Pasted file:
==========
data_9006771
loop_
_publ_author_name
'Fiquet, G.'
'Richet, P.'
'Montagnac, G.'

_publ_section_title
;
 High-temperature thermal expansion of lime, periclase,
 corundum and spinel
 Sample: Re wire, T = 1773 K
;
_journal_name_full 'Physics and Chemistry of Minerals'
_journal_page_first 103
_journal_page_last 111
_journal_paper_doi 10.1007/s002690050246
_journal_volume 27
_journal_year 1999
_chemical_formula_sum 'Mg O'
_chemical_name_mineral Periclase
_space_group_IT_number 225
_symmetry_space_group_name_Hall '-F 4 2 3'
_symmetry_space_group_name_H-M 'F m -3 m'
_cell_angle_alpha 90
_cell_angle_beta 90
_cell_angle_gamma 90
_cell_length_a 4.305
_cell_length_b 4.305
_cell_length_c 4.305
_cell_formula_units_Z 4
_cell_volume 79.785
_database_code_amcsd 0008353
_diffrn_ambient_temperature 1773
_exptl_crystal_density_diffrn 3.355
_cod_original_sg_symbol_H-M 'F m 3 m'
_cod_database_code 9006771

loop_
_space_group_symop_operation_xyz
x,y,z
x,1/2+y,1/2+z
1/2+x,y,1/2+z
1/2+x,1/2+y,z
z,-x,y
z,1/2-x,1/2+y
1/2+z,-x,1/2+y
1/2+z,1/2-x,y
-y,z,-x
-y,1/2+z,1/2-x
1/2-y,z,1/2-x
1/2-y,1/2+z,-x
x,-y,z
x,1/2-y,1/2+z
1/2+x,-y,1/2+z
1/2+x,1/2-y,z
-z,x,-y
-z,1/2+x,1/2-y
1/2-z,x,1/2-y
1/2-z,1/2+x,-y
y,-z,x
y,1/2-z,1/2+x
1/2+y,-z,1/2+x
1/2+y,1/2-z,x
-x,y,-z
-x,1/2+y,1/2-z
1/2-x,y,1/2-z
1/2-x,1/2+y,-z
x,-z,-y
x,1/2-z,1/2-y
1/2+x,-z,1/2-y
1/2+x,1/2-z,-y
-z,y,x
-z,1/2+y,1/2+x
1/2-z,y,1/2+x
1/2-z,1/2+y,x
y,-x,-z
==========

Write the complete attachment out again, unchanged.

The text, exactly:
data_9006771
loop_
_publ_author_name
'Fiquet, G.'
'Richet, P.'
'Montagnac, G.'

_publ_section_title
;
 High-temperature thermal expansion of lime, periclase,
 corundum and spinel
 Sample: Re wire, T = 1773 K
;
_journal_name_full 'Physics and Chemistry of Minerals'
_journal_page_first 103
_journal_page_last 111
_journal_paper_doi 10.1007/s002690050246
_journal_volume 27
_journal_year 1999
_chemical_formula_sum 'Mg O'
_chemical_name_mineral Periclase
_space_group_IT_number 225
_symmetry_space_group_name_Hall '-F 4 2 3'
_symmetry_space_group_name_H-M 'F m -3 m'
_cell_angle_alpha 90
_cell_angle_beta 90
_cell_angle_gamma 90
_cell_length_a 4.305
_cell_length_b 4.305
_cell_length_c 4.305
_cell_formula_units_Z 4
_cell_volume 79.785
_database_code_amcsd 0008353
_diffrn_ambient_temperature 1773
_exptl_crystal_density_diffrn 3.355
_cod_original_sg_symbol_H-M 'F m 3 m'
_cod_database_code 9006771

loop_
_space_group_symop_operation_xyz
x,y,z
x,1/2+y,1/2+z
1/2+x,y,1/2+z
1/2+x,1/2+y,z
z,-x,y
z,1/2-x,1/2+y
1/2+z,-x,1/2+y
1/2+z,1/2-x,y
-y,z,-x
-y,1/2+z,1/2-x
1/2-y,z,1/2-x
1/2-y,1/2+z,-x
x,-y,z
x,1/2-y,1/2+z
1/2+x,-y,1/2+z
1/2+x,1/2-y,z
-z,x,-y
-z,1/2+x,1/2-y
1/2-z,x,1/2-y
1/2-z,1/2+x,-y
y,-z,x
y,1/2-z,1/2+x
1/2+y,-z,1/2+x
1/2+y,1/2-z,x
-x,y,-z
-x,1/2+y,1/2-z
1/2-x,y,1/2-z
1/2-x,1/2+y,-z
x,-z,-y
x,1/2-z,1/2-y
1/2+x,-z,1/2-y
1/2+x,1/2-z,-y
-z,y,x
-z,1/2+y,1/2+x
1/2-z,y,1/2+x
1/2-z,1/2+y,x
y,-x,-z